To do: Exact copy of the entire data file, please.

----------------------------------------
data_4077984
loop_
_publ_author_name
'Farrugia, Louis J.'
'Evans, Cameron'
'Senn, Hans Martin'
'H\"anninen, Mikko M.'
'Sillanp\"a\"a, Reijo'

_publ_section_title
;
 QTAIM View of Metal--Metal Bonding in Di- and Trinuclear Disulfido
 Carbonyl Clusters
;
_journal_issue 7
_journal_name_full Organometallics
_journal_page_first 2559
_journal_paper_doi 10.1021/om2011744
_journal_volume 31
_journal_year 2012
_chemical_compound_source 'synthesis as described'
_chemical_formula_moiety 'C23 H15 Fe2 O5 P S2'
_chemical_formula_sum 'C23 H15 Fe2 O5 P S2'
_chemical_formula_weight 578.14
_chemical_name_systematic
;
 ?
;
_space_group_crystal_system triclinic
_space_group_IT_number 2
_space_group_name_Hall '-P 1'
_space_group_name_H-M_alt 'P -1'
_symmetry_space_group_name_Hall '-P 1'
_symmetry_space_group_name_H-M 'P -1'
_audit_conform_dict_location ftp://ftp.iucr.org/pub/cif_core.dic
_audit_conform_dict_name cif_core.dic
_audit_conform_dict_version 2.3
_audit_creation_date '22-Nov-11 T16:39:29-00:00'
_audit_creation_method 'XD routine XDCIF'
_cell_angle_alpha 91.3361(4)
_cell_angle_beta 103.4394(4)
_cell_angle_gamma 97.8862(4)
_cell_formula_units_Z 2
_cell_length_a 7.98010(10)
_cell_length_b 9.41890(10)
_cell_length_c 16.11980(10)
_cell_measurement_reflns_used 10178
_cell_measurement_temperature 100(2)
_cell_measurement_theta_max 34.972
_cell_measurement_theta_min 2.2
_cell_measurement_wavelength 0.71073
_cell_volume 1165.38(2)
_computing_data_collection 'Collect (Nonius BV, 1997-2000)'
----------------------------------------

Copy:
data_4077984
loop_
_publ_author_name
'Farrugia, Louis J.'
'Evans, Cameron'
'Senn, Hans Martin'
'H\"anninen, Mikko M.'
'Sillanp\"a\"a, Reijo'

_publ_section_title
;
 QTAIM View of Metal--Metal Bonding in Di- and Trinuclear Disulfido
 Carbonyl Clusters
;
_journal_issue 7
_journal_name_full Organometallics
_journal_page_first 2559
_journal_paper_doi 10.1021/om2011744
_journal_volume 31
_journal_year 2012
_chemical_compound_source 'synthesis as described'
_chemical_formula_moiety 'C23 H15 Fe2 O5 P S2'
_chemical_formula_sum 'C23 H15 Fe2 O5 P S2'
_chemical_formula_weight 578.14
_chemical_name_systematic
;
 ?
;
_space_group_crystal_system triclinic
_space_group_IT_number 2
_space_group_name_Hall '-P 1'
_space_group_name_H-M_alt 'P -1'
_symmetry_space_group_name_Hall '-P 1'
_symmetry_space_group_name_H-M 'P -1'
_audit_conform_dict_location ftp://ftp.iucr.org/pub/cif_core.dic
_audit_conform_dict_name cif_core.dic
_audit_conform_dict_version 2.3
_audit_creation_date '22-Nov-11 T16:39:29-00:00'
_audit_creation_method 'XD routine XDCIF'
_cell_angle_alpha 91.3361(4)
_cell_angle_beta 103.4394(4)
_cell_angle_gamma 97.8862(4)
_cell_formula_units_Z 2
_cell_length_a 7.98010(10)
_cell_length_b 9.41890(10)
_cell_length_c 16.11980(10)
_cell_measurement_reflns_used 10178
_cell_measurement_temperature 100(2)
_cell_measurement_theta_max 34.972
_cell_measurement_theta_min 2.2
_cell_measurement_wavelength 0.71073
_cell_volume 1165.38(2)
_computing_data_collection 'Collect (Nonius BV, 1997-2000)'